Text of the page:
More concerns over police radio system

March 7, 2008 7:05:37 PM PST
A follow-up to our report on serious flaws in a new police communications system. As we reported, the Redwood City Police Department bailed out of San Mateo County's digital communications system because it didn't work as well as it should. Now, sheriff's deputies tell us they experienced similar problems.

Redwood City pulled out in the summer of last year, but the sheriff's department with more than 400 deputies stayed on the $20 million digital communication system. The group that represents deputies tells us that they too had serious concerns about the reliability of the new technology when it was first put in.

"The system is what it is. I'm glad that it's improved. It still needs improvement," says Heinz Puschendorf, president of the San Mate County Sheriff's Deputies Association.

Puschendorf is talking about the county's conversion five years ago from an old analog communications network to a state of the art digital system. The sheriff's office and the Redwood City Police Department were the only law enforcement agencies to join the new system. The other 22 police departments on the Peninsula decided to stay with their analog radio systems which they felt were more reliable.

"It just wasn't as smooth and as predictable as the analog provided," says Hillsborough Police Chief Matt O'Connor who heads the Police Chiefs Association's technology committee.

ABC7 learned that after nearly four years at a cost of almost a million dollars, Redwood City bailed out and returned to its old analog system. The police department declined our request for interviews, but officers told us privately they had serious concerns about the reliability of the new system. They felt their safety was being jeopardized.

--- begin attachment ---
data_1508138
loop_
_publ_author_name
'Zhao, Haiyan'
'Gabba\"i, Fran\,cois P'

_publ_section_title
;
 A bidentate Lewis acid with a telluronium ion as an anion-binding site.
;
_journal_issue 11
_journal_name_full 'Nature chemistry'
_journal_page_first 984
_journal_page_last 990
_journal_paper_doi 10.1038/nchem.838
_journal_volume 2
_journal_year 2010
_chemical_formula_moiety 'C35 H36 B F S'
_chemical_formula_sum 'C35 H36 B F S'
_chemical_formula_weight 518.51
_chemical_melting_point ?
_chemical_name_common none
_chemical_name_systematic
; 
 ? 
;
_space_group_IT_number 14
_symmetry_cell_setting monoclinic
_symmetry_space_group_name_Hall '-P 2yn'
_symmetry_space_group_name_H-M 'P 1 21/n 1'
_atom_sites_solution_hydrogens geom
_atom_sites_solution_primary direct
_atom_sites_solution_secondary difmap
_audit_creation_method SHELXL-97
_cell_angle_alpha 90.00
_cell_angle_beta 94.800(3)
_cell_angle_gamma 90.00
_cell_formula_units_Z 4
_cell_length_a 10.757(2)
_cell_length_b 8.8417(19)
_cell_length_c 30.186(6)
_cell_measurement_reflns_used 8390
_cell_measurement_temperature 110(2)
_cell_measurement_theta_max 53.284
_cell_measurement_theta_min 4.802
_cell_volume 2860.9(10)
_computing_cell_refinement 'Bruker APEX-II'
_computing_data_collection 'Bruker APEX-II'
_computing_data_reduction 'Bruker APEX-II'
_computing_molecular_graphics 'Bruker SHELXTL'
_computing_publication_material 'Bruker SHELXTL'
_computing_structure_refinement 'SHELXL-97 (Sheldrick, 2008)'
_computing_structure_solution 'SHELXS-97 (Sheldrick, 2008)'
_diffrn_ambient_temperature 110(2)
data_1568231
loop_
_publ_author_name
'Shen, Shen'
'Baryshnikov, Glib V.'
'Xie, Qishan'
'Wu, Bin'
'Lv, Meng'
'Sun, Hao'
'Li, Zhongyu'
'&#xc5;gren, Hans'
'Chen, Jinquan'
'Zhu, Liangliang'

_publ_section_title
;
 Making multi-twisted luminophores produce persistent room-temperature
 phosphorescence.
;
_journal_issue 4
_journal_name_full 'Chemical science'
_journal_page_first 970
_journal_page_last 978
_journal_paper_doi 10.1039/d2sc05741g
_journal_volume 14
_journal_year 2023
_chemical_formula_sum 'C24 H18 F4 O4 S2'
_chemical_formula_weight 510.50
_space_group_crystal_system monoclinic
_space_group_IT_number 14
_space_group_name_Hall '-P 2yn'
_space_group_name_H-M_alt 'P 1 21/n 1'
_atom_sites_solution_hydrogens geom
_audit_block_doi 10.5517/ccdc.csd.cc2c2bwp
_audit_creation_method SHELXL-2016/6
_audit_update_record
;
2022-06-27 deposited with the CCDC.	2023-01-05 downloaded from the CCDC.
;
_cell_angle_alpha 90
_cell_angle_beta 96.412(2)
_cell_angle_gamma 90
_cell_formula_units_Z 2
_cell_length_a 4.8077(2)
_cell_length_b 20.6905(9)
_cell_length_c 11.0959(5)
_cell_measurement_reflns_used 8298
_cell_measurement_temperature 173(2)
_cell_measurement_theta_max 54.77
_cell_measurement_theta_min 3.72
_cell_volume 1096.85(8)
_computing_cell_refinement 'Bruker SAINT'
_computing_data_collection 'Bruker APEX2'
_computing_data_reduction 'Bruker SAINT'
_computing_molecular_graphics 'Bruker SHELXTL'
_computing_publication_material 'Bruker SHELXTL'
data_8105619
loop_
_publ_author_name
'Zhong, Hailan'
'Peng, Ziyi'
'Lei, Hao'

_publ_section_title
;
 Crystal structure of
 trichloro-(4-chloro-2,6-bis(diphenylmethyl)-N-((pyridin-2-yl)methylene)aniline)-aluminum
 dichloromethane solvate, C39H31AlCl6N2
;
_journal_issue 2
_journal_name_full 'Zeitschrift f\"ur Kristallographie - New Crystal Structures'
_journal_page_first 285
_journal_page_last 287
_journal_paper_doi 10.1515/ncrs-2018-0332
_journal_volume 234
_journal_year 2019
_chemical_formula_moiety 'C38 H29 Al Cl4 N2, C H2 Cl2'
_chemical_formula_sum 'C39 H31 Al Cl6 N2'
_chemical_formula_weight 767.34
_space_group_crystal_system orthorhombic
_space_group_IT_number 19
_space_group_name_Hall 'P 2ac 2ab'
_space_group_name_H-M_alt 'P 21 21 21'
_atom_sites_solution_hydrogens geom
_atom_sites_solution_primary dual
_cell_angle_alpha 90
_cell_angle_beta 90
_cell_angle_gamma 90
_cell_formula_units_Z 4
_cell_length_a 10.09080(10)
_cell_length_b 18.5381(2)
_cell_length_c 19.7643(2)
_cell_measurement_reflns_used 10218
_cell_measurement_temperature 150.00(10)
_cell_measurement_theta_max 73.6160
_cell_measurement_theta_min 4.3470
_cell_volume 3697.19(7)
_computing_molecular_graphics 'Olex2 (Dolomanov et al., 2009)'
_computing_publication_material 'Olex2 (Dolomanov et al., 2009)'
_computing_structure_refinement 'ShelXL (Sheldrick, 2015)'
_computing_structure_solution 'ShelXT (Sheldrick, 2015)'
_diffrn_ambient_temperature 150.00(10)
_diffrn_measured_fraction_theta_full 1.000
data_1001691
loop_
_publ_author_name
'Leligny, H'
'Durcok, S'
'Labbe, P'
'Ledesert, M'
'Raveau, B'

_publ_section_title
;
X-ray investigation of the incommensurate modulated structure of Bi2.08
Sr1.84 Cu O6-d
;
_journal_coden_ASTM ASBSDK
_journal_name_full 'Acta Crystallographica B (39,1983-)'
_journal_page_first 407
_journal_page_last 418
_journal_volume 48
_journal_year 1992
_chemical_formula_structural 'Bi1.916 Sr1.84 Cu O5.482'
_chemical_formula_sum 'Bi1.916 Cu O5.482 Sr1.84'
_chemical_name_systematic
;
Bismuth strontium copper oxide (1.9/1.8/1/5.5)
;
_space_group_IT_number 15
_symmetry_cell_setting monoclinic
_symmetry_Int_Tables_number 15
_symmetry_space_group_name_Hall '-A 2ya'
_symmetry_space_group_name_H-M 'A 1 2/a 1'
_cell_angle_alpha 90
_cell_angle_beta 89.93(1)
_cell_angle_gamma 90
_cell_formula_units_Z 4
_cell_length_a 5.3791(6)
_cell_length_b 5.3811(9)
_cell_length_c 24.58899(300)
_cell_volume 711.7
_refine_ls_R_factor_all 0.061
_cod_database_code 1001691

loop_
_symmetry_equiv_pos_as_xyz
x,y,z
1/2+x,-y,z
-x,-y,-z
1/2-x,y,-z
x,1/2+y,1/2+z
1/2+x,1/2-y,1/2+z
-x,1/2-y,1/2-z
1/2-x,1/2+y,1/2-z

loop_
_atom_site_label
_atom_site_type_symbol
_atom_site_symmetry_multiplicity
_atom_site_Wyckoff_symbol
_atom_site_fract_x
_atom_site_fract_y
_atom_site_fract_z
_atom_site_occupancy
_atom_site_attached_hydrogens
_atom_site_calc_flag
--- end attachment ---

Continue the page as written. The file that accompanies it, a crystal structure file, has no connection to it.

The city manager sent us a fax, saying "issues include an unacceptable level of audio distortion, the inability for officers to interrupt ongoing radio traffic with more urgent radio traffic and a lag time from depressing the mic button to when a user can begin transmitting."

Puschendorf says his deputies experienced similar problems.

Puschendorf: "If it was foggy, overcast, it wouldn't go as clearly, and certain times in buildings or in our facilities."

Vic Lee: "In a jail for instance?"

Puschendorf: "Yeah, there it would not work."

Chris Flatmoe heads San Mateo County's I.T. department. He admits the new system had problems at the outset. But Flatmoe says they've now been fixed.

"Subsequent to stabilizing the system and making a few changes to the system, I stopped hearing about such problems and I have not heard about any problems in the past two years," says Flatmoe.

Puschendorf agrees the system is much better than it was. Still, he says deputies are extra careful when they go on patrol.

"We try to make sure that we know where people start from and where they are ending," says Puschendorf. "Just to be on the safe side of caution, if the system can go down because of software... we'd like to be careful."

Despite problems San Mateo County had, most people we spoke with, including Puschendorf, believe digital is the system of the future. But Chief O'Connor says the challenge is finding a truly reliable system.

"We do need to develop or at least look into having a third party vendor or a consultant come in, examine what we have, compare and contrast that to the new technology that's coming up," says Chief O'Connor.

The Peninsula police chiefs say their analog systems work very well and that they're in no hurry to change them. When they do, they say they want new technology that's tried and proven.